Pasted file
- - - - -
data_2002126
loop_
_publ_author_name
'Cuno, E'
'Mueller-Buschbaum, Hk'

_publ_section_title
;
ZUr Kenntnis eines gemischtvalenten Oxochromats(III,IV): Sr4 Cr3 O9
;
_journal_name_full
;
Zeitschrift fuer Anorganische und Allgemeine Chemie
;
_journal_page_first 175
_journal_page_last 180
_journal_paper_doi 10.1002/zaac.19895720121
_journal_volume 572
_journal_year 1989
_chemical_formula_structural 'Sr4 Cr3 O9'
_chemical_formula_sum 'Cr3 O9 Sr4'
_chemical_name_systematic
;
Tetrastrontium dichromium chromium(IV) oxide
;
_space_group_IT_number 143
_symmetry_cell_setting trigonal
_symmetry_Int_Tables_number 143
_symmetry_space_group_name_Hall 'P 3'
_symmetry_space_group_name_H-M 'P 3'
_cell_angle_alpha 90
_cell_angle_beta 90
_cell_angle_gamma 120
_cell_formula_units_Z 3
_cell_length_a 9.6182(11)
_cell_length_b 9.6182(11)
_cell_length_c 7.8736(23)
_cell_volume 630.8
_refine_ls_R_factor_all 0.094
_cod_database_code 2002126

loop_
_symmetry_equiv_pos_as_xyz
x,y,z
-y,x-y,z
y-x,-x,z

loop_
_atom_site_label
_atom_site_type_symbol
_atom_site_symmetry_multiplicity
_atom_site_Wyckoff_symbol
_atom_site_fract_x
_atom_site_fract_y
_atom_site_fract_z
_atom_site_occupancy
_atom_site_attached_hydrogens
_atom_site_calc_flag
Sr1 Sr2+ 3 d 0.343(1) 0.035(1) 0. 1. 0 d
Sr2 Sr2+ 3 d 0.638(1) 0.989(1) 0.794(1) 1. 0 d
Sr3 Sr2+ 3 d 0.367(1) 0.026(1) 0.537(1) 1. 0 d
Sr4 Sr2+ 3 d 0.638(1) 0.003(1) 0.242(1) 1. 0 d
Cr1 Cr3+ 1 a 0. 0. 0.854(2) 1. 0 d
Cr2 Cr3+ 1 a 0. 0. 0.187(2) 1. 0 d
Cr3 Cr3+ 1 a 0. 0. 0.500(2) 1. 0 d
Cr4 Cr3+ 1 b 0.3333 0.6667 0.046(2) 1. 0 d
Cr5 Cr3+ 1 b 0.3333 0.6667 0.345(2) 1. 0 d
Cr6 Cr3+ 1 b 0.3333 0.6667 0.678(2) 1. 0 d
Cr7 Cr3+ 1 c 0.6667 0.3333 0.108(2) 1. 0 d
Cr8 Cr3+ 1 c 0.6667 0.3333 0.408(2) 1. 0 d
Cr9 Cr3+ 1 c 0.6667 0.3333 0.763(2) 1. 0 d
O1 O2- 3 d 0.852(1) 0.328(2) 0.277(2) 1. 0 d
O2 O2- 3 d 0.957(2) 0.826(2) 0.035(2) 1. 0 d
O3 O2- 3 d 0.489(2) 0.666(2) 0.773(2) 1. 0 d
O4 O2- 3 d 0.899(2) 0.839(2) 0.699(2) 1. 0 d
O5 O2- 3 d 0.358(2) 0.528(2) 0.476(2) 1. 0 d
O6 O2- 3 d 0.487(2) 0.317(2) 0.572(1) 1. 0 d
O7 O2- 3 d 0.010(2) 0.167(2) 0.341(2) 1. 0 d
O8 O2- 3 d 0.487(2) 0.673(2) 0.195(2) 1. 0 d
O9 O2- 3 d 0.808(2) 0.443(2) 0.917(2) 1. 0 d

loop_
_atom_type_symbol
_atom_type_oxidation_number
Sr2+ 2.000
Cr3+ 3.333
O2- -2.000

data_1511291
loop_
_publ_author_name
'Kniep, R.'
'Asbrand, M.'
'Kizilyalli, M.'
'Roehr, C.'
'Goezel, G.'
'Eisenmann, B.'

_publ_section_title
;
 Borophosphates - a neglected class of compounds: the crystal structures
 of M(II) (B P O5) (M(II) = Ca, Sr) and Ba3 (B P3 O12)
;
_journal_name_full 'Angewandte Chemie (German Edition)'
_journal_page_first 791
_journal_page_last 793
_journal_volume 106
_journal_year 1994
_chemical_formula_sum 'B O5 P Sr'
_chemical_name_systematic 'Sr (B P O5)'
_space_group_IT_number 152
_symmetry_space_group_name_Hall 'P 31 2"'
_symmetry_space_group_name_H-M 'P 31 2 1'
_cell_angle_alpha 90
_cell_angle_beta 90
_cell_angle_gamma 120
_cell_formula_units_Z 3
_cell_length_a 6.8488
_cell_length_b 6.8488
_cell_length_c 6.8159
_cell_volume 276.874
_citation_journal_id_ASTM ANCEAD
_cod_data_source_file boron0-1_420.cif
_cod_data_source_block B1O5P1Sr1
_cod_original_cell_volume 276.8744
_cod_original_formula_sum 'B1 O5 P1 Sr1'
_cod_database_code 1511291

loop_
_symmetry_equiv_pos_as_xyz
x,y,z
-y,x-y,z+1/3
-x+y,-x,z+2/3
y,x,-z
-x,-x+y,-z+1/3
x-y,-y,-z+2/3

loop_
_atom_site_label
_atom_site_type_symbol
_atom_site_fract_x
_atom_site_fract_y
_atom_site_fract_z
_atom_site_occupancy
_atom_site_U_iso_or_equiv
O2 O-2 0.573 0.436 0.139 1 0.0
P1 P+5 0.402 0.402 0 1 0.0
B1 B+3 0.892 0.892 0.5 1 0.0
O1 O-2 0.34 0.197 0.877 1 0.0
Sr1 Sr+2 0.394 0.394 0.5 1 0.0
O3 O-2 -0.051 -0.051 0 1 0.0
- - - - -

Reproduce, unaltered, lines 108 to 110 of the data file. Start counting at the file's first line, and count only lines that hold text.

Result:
_cell_angle_alpha 90
_cell_angle_beta 90
_cell_angle_gamma 120